During a short sale, a seller consults with his lender to agree to sell his current property at a lower cost than what is owed on the mortgage in order to avoid foreclosure, explains Bankrate. For the buyer in a short sale, the process requires more research than a typical real estate purchase, can be lengthy and comes with an as-is property.
A seller must default on his current loan before requesting a short sale of his property, as detailed by Bankrate. The seller assembles a package supporting his case for getting out of his mortgage obligation and submits it to his lender. He completes an authorization form that allows the lender to discuss the sale with his prospective agent, a letter of hardship explaining his financial difficulties, details of the property's value, a purchase offer, and a settlement statement detailing the lender's potential loss.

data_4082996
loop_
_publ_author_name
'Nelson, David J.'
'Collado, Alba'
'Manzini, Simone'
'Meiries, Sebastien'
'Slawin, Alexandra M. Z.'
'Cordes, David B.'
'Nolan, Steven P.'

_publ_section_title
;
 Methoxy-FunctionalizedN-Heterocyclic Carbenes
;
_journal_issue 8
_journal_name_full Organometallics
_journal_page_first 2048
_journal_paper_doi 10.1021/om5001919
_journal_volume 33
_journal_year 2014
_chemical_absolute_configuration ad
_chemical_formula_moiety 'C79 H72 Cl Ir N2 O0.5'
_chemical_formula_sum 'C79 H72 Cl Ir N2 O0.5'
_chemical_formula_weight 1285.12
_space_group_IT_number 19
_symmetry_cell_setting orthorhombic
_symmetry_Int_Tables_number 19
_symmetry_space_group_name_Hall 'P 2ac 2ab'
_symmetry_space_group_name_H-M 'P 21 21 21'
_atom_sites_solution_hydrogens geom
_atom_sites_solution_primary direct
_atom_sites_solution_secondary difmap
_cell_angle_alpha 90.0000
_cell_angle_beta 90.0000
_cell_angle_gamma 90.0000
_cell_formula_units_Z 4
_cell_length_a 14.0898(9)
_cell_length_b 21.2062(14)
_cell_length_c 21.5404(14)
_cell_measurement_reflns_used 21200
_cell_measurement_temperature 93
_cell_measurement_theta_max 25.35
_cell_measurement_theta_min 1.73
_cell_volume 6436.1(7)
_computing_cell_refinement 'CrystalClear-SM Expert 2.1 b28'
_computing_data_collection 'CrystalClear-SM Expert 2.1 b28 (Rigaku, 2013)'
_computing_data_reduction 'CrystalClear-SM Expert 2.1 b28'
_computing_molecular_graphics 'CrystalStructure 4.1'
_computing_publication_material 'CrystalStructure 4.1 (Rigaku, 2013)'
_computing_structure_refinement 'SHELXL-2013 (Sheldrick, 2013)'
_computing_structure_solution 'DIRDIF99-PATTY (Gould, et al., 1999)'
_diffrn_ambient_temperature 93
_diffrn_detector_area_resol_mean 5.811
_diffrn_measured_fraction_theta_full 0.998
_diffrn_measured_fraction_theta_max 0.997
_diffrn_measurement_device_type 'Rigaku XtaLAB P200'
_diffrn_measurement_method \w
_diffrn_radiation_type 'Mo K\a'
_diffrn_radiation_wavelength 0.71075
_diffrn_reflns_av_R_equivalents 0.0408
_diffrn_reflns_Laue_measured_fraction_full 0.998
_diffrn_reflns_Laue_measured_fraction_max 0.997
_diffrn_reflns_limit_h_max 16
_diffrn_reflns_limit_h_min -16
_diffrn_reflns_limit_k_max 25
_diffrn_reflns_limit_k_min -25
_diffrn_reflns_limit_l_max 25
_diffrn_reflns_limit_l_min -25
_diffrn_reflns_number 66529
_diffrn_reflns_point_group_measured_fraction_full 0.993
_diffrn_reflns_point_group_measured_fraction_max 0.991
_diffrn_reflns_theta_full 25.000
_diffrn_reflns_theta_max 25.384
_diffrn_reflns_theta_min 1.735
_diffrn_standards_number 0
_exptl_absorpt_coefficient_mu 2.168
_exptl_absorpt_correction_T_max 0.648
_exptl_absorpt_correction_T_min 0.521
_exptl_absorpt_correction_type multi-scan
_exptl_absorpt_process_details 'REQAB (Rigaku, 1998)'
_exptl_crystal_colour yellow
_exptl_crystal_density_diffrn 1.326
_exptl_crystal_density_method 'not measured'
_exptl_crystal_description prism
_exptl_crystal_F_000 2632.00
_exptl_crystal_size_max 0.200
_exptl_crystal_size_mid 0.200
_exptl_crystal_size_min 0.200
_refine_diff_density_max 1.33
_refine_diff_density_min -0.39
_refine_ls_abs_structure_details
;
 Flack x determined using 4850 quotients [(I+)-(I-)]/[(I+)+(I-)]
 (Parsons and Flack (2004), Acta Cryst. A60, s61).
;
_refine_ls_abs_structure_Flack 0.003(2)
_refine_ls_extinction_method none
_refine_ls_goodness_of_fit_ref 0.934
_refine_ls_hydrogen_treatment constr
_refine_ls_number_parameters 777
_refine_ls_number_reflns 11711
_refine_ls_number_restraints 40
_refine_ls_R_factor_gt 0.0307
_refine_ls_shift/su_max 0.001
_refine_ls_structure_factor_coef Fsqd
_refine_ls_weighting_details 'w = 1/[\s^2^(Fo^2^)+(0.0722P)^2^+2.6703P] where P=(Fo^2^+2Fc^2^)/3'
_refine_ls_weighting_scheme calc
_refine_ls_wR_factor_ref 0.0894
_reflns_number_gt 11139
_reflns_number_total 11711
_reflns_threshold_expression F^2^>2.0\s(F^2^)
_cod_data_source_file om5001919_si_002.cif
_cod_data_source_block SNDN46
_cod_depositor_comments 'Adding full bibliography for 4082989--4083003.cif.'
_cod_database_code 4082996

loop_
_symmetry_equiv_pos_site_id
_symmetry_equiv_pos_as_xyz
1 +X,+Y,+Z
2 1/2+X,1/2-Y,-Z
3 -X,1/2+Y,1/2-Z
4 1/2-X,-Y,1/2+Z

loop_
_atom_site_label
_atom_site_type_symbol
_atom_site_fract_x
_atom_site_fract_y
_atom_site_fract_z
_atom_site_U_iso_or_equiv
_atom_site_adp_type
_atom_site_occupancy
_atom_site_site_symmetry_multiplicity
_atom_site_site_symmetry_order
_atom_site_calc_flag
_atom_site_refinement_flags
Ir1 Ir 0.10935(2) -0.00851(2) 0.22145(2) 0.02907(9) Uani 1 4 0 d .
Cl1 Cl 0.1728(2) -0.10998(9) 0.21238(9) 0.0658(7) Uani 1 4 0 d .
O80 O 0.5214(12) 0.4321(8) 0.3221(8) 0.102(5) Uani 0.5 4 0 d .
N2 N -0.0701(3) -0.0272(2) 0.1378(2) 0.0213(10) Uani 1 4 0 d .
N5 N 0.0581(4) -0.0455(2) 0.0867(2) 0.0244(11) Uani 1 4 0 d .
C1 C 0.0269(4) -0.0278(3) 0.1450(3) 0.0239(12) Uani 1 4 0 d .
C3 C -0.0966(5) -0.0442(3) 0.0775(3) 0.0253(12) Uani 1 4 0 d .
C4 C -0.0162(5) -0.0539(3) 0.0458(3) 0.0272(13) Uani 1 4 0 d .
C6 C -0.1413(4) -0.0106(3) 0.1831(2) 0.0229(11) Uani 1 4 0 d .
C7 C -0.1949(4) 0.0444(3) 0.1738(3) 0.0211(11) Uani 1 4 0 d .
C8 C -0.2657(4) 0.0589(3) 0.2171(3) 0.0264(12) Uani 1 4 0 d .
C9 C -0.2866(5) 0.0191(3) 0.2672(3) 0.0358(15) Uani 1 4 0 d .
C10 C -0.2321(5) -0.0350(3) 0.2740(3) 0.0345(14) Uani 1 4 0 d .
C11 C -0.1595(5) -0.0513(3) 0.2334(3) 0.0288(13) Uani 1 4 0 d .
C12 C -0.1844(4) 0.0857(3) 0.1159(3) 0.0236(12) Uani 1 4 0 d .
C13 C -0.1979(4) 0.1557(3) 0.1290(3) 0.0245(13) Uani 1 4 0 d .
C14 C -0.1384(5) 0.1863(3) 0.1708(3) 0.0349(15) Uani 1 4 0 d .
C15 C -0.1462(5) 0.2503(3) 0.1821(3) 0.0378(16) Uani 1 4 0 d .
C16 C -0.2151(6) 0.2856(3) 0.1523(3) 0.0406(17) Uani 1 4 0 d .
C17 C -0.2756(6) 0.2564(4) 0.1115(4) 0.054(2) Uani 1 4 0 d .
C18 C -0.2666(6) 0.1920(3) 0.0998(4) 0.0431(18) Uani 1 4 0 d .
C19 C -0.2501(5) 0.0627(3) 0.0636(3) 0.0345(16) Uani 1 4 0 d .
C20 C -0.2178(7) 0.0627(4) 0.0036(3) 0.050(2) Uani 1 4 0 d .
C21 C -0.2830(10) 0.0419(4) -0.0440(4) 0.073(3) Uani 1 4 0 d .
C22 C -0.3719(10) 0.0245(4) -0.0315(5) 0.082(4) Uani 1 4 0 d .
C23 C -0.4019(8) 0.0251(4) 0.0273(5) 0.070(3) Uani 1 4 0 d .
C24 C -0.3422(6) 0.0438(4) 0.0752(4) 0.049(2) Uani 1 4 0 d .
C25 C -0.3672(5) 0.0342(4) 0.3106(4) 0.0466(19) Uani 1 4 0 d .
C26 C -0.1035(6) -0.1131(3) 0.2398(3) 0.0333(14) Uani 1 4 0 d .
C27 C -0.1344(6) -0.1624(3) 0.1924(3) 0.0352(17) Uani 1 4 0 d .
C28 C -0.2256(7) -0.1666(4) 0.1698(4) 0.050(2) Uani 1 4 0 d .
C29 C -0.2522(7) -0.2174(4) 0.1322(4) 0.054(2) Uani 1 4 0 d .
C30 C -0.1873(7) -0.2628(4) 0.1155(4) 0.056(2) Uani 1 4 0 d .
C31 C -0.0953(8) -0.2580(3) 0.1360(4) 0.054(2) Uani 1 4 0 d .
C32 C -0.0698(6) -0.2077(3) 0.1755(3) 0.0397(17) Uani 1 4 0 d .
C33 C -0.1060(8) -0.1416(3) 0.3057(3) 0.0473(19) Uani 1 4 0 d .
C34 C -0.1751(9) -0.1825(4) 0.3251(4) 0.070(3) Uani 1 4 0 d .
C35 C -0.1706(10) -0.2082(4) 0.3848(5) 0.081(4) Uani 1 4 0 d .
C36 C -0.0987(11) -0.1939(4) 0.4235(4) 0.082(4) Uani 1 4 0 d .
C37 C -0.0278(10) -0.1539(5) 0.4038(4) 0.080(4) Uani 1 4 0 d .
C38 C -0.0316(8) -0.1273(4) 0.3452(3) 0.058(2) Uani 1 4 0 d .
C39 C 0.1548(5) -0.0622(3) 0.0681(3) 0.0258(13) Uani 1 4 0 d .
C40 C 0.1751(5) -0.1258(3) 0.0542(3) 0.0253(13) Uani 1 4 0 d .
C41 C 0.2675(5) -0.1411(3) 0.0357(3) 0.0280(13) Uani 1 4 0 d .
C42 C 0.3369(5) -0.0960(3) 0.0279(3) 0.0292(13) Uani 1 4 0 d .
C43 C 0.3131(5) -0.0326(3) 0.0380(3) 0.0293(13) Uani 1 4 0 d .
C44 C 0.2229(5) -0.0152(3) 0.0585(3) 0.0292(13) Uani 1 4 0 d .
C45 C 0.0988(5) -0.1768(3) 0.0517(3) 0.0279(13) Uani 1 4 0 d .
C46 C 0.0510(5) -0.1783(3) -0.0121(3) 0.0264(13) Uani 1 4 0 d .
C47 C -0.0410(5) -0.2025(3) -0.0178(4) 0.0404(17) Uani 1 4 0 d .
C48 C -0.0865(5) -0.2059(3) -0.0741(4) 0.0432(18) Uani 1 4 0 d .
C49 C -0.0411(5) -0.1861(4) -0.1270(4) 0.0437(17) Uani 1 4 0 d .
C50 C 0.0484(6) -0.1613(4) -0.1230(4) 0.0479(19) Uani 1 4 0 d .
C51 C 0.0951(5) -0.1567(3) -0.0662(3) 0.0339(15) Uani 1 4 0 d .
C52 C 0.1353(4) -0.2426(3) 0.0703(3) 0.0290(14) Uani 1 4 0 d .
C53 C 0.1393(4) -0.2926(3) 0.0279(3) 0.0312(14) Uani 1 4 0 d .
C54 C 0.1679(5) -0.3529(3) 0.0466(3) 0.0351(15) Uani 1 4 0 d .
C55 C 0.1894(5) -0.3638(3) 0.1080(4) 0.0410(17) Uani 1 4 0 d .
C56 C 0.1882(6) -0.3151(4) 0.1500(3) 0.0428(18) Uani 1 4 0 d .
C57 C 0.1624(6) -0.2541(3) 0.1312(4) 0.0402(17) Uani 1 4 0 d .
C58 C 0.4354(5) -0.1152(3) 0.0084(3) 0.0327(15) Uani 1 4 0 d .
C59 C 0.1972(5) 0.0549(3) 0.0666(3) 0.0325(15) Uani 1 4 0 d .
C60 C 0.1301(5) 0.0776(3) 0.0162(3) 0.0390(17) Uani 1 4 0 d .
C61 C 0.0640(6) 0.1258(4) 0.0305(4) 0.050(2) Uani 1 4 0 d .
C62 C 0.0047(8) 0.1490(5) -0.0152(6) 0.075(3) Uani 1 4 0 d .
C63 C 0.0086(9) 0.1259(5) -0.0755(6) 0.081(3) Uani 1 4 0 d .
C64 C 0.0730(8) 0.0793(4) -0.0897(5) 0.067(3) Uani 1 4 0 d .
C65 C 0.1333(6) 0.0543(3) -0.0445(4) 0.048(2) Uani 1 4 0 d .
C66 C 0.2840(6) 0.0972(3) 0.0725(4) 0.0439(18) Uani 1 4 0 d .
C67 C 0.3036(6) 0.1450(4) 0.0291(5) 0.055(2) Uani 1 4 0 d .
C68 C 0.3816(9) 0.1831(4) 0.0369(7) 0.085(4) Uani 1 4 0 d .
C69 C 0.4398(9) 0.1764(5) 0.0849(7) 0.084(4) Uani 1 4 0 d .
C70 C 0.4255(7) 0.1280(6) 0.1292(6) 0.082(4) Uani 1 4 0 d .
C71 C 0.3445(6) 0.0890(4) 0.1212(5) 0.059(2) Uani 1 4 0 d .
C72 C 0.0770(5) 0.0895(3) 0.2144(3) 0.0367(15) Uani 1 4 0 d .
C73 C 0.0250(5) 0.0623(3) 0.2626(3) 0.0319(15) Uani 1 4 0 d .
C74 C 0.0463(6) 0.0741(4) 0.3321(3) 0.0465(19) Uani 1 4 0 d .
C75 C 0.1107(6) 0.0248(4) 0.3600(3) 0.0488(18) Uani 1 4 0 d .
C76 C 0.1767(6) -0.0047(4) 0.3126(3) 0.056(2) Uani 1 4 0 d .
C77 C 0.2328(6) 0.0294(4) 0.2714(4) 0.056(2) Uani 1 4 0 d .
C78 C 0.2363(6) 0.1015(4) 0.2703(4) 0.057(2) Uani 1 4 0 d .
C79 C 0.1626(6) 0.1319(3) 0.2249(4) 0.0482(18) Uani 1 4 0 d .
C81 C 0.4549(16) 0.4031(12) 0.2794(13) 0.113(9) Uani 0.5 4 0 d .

To ensure a successful purchase, the buyer in a short sale confirms that the property is actually in default, otherwise the short sale is not valid, according to Forbes. The buyer also verifies that no second mortgage exists for the property. The deal is not obtainable if all lien holders are not in agreement about the short sale. Lengthy short sales frequently result from mounds of paperwork, negotiations and dealing with multiple lenders, reports Zillow.